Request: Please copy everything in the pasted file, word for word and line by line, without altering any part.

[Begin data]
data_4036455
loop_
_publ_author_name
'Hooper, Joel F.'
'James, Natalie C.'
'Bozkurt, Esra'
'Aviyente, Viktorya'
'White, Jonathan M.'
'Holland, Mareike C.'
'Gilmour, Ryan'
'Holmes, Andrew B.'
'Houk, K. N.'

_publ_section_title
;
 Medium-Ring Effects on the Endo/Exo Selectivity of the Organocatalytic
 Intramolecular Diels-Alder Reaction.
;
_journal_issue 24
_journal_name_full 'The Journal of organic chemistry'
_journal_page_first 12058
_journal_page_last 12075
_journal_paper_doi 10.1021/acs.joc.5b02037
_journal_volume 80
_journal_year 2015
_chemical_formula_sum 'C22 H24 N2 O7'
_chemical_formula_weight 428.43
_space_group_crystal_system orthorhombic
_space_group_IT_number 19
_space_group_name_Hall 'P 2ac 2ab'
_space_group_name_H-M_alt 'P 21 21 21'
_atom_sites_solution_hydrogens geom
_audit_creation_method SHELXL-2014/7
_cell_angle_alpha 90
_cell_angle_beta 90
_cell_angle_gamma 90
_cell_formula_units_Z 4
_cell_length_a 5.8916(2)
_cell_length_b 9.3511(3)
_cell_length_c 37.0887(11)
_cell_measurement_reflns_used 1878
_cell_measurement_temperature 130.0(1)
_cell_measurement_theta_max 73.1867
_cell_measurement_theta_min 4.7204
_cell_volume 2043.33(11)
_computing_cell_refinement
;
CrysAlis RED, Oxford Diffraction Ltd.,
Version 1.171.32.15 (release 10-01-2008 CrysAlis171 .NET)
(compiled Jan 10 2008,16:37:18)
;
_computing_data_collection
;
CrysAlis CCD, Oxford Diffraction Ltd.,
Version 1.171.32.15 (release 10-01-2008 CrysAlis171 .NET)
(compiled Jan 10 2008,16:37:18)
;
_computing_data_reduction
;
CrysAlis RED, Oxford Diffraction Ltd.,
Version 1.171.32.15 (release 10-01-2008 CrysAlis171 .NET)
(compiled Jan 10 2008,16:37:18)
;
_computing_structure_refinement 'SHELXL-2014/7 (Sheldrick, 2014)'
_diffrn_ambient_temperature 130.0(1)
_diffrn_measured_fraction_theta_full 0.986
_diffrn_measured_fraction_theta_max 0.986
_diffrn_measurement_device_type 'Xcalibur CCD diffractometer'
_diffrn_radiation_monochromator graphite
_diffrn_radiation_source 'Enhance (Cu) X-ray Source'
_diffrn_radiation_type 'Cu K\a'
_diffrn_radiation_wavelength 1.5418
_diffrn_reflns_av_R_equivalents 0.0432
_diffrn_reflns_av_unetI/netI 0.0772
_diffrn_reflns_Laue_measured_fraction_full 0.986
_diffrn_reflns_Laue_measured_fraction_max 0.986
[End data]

data_4036455
loop_
_publ_author_name
'Hooper, Joel F.'
'James, Natalie C.'
'Bozkurt, Esra'
'Aviyente, Viktorya'
'White, Jonathan M.'
'Holland, Mareike C.'
'Gilmour, Ryan'
'Holmes, Andrew B.'
'Houk, K. N.'

_publ_section_title
;
 Medium-Ring Effects on the Endo/Exo Selectivity of the Organocatalytic
 Intramolecular Diels-Alder Reaction.
;
_journal_issue 24
_journal_name_full 'The Journal of organic chemistry'
_journal_page_first 12058
_journal_page_last 12075
_journal_paper_doi 10.1021/acs.joc.5b02037
_journal_volume 80
_journal_year 2015
_chemical_formula_sum 'C22 H24 N2 O7'
_chemical_formula_weight 428.43
_space_group_crystal_system orthorhombic
_space_group_IT_number 19
_space_group_name_Hall 'P 2ac 2ab'
_space_group_name_H-M_alt 'P 21 21 21'
_atom_sites_solution_hydrogens geom
_audit_creation_method SHELXL-2014/7
_cell_angle_alpha 90
_cell_angle_beta 90
_cell_angle_gamma 90
_cell_formula_units_Z 4
_cell_length_a 5.8916(2)
_cell_length_b 9.3511(3)
_cell_length_c 37.0887(11)
_cell_measurement_reflns_used 1878
_cell_measurement_temperature 130.0(1)
_cell_measurement_theta_max 73.1867
_cell_measurement_theta_min 4.7204
_cell_volume 2043.33(11)
_computing_cell_refinement
;
CrysAlis RED, Oxford Diffraction Ltd.,
Version 1.171.32.15 (release 10-01-2008 CrysAlis171 .NET)
(compiled Jan 10 2008,16:37:18)
;
_computing_data_collection
;
CrysAlis CCD, Oxford Diffraction Ltd.,
Version 1.171.32.15 (release 10-01-2008 CrysAlis171 .NET)
(compiled Jan 10 2008,16:37:18)
;
_computing_data_reduction
;
CrysAlis RED, Oxford Diffraction Ltd.,
Version 1.171.32.15 (release 10-01-2008 CrysAlis171 .NET)
(compiled Jan 10 2008,16:37:18)
;
_computing_structure_refinement 'SHELXL-2014/7 (Sheldrick, 2014)'
_diffrn_ambient_temperature 130.0(1)
_diffrn_measured_fraction_theta_full 0.986
_diffrn_measured_fraction_theta_max 0.986
_diffrn_measurement_device_type 'Xcalibur CCD diffractometer'
_diffrn_radiation_monochromator graphite
_diffrn_radiation_source 'Enhance (Cu) X-ray Source'
_diffrn_radiation_type 'Cu K\a'
_diffrn_radiation_wavelength 1.5418
_diffrn_reflns_av_R_equivalents 0.0432
_diffrn_reflns_av_unetI/netI 0.0772
_diffrn_reflns_Laue_measured_fraction_full 0.986
_diffrn_reflns_Laue_measured_fraction_max 0.986